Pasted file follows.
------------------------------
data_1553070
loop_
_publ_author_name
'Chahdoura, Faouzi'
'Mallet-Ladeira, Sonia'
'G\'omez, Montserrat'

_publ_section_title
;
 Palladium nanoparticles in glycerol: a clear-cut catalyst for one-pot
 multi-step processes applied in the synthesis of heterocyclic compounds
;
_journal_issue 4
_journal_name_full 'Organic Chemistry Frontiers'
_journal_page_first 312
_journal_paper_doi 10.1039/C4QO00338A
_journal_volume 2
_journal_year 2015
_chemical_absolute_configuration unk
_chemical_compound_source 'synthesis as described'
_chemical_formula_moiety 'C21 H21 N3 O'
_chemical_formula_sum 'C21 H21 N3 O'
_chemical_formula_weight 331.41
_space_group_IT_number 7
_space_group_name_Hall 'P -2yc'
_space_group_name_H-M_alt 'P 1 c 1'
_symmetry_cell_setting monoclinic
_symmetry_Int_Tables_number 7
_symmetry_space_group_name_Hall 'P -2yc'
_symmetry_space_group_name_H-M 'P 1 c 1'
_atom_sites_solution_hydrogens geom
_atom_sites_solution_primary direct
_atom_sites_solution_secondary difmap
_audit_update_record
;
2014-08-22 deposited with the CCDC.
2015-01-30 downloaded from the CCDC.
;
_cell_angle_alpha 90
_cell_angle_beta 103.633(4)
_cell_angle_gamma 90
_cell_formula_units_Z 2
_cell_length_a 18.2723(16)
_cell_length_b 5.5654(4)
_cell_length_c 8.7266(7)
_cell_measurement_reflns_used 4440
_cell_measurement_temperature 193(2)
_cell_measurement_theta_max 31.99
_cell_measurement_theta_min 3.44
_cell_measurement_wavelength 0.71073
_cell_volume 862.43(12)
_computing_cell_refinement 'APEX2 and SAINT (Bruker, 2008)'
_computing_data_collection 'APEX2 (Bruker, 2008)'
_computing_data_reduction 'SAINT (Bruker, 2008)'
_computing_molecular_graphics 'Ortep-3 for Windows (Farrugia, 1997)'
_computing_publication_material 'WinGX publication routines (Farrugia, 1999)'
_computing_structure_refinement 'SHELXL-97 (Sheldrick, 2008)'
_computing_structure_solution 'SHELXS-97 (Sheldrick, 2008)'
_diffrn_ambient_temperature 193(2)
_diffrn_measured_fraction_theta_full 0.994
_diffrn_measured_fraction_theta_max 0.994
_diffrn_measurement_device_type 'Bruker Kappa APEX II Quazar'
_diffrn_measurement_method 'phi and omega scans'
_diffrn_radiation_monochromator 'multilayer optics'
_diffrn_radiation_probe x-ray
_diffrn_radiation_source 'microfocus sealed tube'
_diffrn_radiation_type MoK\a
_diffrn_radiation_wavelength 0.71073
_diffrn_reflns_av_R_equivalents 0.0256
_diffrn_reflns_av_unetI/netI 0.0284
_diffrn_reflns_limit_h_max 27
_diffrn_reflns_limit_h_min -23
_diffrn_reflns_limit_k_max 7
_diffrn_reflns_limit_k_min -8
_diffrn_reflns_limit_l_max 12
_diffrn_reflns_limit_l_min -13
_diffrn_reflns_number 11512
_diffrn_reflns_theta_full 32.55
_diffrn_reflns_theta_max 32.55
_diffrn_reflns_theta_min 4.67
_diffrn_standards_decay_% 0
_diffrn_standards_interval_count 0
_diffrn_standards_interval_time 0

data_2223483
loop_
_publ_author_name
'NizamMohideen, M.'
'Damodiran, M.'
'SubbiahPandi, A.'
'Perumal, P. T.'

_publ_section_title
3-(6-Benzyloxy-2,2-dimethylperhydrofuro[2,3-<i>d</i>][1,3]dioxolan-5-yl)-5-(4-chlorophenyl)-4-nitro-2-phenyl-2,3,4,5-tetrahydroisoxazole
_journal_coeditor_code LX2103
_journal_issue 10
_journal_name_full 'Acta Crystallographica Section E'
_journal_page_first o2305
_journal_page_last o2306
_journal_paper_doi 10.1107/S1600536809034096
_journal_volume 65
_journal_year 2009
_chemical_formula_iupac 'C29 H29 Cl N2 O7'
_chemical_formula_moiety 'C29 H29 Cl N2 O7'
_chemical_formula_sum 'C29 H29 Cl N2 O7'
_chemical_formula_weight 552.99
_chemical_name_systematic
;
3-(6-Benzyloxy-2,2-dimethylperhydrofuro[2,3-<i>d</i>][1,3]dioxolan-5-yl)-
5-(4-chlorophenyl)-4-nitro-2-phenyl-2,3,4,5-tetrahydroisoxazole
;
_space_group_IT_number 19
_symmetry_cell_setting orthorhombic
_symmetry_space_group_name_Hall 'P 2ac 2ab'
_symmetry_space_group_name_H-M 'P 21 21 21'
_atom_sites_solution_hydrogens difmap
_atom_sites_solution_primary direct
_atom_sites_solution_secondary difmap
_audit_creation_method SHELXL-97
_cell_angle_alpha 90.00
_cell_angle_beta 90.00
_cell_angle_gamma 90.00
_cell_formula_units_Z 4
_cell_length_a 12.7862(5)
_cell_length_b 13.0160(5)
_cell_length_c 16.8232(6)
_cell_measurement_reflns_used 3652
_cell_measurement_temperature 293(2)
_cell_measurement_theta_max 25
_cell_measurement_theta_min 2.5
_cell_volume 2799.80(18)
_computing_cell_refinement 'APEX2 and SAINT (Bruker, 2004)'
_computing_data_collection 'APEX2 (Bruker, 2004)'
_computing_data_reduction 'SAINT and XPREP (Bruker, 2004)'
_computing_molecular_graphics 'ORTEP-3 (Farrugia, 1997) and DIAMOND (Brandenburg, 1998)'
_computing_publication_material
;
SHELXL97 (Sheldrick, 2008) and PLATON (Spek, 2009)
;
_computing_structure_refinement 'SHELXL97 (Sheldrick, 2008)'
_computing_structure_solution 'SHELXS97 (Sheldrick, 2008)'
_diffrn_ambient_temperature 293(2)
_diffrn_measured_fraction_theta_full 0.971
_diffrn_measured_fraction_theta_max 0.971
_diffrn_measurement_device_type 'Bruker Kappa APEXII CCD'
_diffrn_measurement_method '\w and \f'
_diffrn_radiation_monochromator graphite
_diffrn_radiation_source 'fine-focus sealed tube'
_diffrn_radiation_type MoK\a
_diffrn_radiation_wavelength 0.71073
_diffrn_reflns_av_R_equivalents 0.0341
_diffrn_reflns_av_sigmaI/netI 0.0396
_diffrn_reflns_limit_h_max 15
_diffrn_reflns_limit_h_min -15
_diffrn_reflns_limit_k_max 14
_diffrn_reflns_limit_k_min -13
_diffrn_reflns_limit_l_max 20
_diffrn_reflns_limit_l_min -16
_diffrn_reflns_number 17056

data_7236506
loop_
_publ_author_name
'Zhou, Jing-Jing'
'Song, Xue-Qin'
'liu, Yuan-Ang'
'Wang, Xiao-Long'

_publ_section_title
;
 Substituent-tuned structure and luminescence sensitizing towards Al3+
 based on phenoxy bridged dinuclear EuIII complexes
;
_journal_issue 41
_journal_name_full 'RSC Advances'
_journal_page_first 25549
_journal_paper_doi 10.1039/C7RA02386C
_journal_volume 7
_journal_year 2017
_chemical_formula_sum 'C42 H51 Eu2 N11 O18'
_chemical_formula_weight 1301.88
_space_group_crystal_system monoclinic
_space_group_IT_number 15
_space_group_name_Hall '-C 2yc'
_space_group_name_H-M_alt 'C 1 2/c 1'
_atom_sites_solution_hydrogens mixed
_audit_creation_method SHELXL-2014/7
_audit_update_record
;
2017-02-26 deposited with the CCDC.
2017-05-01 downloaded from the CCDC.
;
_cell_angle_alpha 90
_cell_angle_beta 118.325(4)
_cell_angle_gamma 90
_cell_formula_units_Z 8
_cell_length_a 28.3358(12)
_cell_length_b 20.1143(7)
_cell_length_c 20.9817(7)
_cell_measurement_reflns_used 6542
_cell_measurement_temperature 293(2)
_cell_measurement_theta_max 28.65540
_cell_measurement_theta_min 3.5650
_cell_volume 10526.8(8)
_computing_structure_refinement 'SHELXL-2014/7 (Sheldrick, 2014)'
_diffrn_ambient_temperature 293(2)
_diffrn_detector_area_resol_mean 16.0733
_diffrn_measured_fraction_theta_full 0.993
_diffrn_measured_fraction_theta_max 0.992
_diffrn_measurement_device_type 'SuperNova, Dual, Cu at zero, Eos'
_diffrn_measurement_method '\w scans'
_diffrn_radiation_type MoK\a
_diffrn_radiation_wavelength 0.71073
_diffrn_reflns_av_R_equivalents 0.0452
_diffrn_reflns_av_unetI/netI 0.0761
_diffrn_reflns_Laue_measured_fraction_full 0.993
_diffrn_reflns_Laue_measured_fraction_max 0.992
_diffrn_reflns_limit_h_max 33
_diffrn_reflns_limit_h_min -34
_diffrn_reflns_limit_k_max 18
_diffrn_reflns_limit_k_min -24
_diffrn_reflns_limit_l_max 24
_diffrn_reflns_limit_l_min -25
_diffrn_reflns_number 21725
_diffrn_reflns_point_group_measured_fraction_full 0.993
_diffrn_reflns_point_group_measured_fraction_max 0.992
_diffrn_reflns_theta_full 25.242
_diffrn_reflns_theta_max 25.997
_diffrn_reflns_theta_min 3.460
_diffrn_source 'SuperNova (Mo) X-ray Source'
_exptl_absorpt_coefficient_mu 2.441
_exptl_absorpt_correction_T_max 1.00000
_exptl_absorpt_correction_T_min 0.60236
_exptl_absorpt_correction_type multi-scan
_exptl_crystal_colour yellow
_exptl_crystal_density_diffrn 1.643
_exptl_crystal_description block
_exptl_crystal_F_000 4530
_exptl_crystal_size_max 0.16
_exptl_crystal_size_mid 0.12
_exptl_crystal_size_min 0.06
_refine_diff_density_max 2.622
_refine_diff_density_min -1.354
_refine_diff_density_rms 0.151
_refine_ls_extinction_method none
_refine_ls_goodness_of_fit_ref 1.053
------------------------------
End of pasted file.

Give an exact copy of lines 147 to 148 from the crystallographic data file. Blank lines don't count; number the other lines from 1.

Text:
_diffrn_radiation_wavelength 0.71073
_diffrn_reflns_av_R_equivalents 0.0341